*Author’s Note: I am currently reading Blues for Mister Charlie, a play, by James Baldwin. To say that it is moving would be a gross understatement. This piece is my “Thank You” to Sam for his tireless efforts and the ultimate weapon that is his voice. He is such a powerful writer & advocate for equality and justice for African-Americans and People of Color.


Originally published on Medium. The link shared is a friend link as this is a piece behind Medium’s paywall.

the measure of a distant breath

I won’t hold onto
your words anymore.
in the quiet distance of our hearts,
friendship . . .

the one thing you threw to the wind
is neither cautious nor safe.

I cannot chase an inevitable “no”–
not when I am worthy of

an enviable “yes.”

selfish Gods die by their own hands.
here, let me take off those chains.

Afraid of Healing

Who are we if we don’t know pain? If we don’t grow from it? I had to reblog this because I read it and it hit me and it stuck with me.

Please visit the writer’s blog to comment there, should you want to. Peace.

INTROVERSE

In Their Own Words By Nathan Bond

Afraid to heal my deep wounds

Afraid life will be too simple

Afraid of missing the pain

Afraid I won’t have an excuse to disappear

Afraid I won’t need to scream at the top of my lungs when I’m too weak

Afraid I won’t grow without trauma

Afraid I’ll never be the same

I’m afraid of change

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For The One I Cannot Know

I will save a slither of humanity
for you, my cards held tightly
in my hand.
Do you have any hearts, my love?
I wonder at the gates of your
quivering lips, yearn to know
of the overwhelming tides that
broach upon your waters.
How can I buoy you?

This corybantic life has no end,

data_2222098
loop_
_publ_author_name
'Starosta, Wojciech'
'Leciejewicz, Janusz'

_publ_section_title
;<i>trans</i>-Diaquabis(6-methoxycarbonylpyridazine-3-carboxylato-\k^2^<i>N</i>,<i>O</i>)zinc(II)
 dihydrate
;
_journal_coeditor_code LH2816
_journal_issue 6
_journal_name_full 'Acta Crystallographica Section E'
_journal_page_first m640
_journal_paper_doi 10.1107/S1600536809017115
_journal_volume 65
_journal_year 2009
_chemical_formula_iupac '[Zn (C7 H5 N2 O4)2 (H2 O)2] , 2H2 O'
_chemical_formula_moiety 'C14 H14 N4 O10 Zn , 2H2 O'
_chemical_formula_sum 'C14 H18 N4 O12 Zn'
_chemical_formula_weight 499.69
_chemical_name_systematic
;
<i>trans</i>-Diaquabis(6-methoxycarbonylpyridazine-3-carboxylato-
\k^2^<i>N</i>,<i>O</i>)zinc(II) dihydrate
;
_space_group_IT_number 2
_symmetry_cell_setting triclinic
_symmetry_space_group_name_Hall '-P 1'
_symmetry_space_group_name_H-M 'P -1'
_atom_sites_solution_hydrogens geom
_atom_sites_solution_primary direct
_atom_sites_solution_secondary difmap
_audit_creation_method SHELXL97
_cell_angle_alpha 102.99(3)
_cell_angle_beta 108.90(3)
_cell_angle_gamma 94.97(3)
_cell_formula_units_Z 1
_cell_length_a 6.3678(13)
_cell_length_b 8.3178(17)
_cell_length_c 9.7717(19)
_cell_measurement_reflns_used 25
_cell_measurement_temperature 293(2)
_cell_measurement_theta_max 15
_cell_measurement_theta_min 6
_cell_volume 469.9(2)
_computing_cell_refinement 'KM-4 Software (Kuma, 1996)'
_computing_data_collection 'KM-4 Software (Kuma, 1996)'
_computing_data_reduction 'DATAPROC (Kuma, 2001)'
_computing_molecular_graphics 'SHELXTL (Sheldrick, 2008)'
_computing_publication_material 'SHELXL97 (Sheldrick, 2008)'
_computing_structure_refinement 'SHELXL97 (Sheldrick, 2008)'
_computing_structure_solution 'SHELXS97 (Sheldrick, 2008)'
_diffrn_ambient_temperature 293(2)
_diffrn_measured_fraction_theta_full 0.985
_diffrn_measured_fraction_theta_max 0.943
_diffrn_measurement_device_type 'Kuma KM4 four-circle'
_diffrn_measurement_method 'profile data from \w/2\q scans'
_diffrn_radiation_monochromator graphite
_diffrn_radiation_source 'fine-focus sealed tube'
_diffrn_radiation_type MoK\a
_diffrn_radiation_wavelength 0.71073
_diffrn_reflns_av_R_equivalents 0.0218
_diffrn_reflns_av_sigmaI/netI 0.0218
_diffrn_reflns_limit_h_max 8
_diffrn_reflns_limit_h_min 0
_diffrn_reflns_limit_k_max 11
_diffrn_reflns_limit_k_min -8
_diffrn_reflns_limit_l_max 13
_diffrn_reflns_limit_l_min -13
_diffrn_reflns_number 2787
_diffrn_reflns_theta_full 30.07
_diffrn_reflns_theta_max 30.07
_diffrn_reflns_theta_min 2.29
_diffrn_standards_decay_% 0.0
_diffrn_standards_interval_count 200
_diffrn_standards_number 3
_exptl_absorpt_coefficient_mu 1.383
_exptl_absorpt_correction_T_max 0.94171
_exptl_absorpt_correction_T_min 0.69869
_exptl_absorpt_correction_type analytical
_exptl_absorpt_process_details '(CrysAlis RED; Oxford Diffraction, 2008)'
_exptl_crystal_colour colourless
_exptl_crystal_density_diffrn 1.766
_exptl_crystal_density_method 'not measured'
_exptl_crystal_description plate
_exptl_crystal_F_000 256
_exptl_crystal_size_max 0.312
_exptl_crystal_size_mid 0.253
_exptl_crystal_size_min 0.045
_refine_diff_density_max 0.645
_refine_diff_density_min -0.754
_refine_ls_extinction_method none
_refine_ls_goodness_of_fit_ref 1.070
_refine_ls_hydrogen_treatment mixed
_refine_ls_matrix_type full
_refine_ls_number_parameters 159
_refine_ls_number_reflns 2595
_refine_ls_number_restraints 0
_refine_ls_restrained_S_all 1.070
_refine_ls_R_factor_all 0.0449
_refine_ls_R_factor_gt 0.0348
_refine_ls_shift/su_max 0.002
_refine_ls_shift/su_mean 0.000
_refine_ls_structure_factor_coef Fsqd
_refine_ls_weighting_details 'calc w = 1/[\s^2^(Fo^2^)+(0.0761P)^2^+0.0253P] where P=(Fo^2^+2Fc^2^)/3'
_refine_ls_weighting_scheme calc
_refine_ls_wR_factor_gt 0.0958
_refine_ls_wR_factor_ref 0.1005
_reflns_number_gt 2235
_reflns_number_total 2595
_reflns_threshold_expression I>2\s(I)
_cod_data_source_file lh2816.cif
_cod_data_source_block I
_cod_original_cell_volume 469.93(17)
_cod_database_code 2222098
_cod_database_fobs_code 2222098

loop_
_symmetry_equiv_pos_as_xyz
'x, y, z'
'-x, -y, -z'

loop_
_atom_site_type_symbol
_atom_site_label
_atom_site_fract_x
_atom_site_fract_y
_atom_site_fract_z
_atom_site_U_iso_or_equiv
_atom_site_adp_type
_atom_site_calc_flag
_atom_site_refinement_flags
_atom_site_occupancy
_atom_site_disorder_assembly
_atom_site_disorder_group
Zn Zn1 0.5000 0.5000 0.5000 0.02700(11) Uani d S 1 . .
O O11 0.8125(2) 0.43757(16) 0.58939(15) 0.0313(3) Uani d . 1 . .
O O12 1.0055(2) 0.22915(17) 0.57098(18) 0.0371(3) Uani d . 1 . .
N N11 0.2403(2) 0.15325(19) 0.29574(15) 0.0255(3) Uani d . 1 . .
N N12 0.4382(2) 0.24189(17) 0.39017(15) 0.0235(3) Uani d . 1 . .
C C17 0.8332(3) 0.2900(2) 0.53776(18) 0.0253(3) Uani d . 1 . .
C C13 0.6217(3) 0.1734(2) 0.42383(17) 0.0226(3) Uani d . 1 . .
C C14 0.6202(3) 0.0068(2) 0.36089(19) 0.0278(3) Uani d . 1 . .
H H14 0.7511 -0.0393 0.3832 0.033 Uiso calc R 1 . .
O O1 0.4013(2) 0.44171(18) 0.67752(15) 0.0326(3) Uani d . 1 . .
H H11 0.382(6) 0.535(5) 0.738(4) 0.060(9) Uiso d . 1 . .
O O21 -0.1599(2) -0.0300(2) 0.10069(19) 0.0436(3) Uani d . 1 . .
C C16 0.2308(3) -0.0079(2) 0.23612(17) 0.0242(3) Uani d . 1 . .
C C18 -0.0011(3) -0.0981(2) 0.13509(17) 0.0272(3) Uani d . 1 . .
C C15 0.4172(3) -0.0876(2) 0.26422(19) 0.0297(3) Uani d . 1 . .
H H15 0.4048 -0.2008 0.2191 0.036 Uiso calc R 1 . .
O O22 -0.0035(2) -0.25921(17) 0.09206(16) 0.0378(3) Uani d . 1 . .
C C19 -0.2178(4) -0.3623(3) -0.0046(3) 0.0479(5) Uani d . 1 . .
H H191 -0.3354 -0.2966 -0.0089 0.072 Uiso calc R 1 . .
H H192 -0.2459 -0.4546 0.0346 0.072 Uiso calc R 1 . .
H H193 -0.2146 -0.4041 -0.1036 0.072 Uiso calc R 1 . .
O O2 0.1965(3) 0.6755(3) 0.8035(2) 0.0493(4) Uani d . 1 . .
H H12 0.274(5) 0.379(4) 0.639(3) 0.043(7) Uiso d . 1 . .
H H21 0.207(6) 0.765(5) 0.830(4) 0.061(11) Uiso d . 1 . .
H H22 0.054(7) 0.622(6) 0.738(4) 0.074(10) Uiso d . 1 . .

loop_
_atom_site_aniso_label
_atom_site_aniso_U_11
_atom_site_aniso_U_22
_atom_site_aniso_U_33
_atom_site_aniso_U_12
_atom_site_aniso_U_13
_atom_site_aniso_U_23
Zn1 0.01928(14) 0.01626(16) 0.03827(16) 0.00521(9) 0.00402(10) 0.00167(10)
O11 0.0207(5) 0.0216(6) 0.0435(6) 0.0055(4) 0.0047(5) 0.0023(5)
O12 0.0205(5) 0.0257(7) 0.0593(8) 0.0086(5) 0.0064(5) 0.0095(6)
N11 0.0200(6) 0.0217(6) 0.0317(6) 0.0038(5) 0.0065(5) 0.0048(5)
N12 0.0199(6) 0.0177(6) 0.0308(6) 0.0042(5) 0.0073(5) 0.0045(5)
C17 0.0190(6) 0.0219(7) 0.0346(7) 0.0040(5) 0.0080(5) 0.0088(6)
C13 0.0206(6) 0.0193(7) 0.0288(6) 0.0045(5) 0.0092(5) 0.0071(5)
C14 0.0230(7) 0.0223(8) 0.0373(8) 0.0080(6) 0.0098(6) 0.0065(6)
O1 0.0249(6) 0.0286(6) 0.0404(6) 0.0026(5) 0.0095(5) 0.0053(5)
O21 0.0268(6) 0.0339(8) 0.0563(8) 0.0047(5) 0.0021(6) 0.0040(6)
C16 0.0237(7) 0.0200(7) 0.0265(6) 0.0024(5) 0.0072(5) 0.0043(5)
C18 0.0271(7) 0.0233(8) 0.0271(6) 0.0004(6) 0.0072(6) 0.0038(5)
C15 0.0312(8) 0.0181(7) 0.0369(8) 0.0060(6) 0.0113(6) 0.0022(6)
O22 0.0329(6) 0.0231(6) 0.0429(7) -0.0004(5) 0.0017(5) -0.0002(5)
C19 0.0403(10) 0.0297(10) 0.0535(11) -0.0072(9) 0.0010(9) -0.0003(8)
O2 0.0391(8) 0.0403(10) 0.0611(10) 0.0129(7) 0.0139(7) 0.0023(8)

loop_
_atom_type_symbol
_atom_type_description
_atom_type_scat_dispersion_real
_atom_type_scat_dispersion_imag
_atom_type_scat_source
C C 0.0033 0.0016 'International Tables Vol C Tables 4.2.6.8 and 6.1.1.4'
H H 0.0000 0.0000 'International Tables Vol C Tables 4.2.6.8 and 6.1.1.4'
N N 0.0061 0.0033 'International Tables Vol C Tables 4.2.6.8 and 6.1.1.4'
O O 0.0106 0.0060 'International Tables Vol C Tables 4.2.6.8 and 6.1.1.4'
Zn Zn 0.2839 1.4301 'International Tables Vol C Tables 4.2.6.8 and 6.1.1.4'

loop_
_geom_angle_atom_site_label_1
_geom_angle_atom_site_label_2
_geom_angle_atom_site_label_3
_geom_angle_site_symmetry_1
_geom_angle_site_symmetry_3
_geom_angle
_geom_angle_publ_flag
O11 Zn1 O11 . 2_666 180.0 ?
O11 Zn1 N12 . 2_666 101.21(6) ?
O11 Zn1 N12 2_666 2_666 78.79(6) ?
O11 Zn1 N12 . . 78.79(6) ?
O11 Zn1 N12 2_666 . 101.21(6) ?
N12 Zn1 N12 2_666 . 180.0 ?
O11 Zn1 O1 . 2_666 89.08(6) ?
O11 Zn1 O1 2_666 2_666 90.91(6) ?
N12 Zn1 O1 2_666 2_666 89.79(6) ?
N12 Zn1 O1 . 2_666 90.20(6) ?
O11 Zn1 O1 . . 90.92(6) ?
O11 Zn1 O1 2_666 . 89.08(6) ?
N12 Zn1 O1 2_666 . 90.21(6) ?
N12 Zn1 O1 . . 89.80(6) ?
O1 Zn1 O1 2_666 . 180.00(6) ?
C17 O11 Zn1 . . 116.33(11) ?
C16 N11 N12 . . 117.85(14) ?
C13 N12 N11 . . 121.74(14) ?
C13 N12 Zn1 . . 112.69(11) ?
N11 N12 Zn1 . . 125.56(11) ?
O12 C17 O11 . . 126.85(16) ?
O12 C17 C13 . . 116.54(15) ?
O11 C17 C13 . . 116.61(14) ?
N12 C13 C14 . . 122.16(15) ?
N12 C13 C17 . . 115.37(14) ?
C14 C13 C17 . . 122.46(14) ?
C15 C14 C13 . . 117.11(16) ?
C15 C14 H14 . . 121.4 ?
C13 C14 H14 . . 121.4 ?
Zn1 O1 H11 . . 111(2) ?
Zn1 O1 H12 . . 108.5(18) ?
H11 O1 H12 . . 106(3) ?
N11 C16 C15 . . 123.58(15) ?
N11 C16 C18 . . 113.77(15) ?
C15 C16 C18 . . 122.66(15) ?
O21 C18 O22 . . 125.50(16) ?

we race for a place in this world,
yet our souls have already
outlived the past.
You say that the mystics
won’t allow you to love,
your heart is trapped in
a closet, confined to darkness.
How then will I bring you
to light?

I have given you life in
the oddest of places,
conjured up beauty indescribable
and attached it to your eyes.
To those who don’t know you,
they know you through me.
This isn’t enough, though.
You slit your wrists, cleverly
avoiding consequences like
you’re famous for doing and I
swallow every condolence,
aching from your premature exit.

Oh love, where can I go
to be free of you, the you
I cannot know?
The fox in the woods
hunts for prey.
The bear hibernates, full
from months of gluttony.
The raven caws at dawn.
And I . . .
I burrow myself
in a time that can never
reveal who we are.

The saga always
continues.

The Damage is in the Eyes

Olayinka Babalola via Unsplash

He walks past her,
driven by alcoholic
motivation instead of her smile.
Their home is a soundless cave,
cracking in every corner.
She carries on,
her fingers tire of their daily
actions in the kitchen, in the bedroom.

The only thing keeping
her there is the new lease
on life she thought she’d have
with him.
The damage is in her eyes
but he cannot see it.

She struggles to make a life
work for them, she hasn’t given up.
It’s hard when you look
at someone you’ve loved for
decades and they turn into
someone you do not know.

She puts the kettle on the
stove for tea,
the hissing sound that follows
two minutes later wakes her
from a daydream.

She’s got to get out
of this Hell.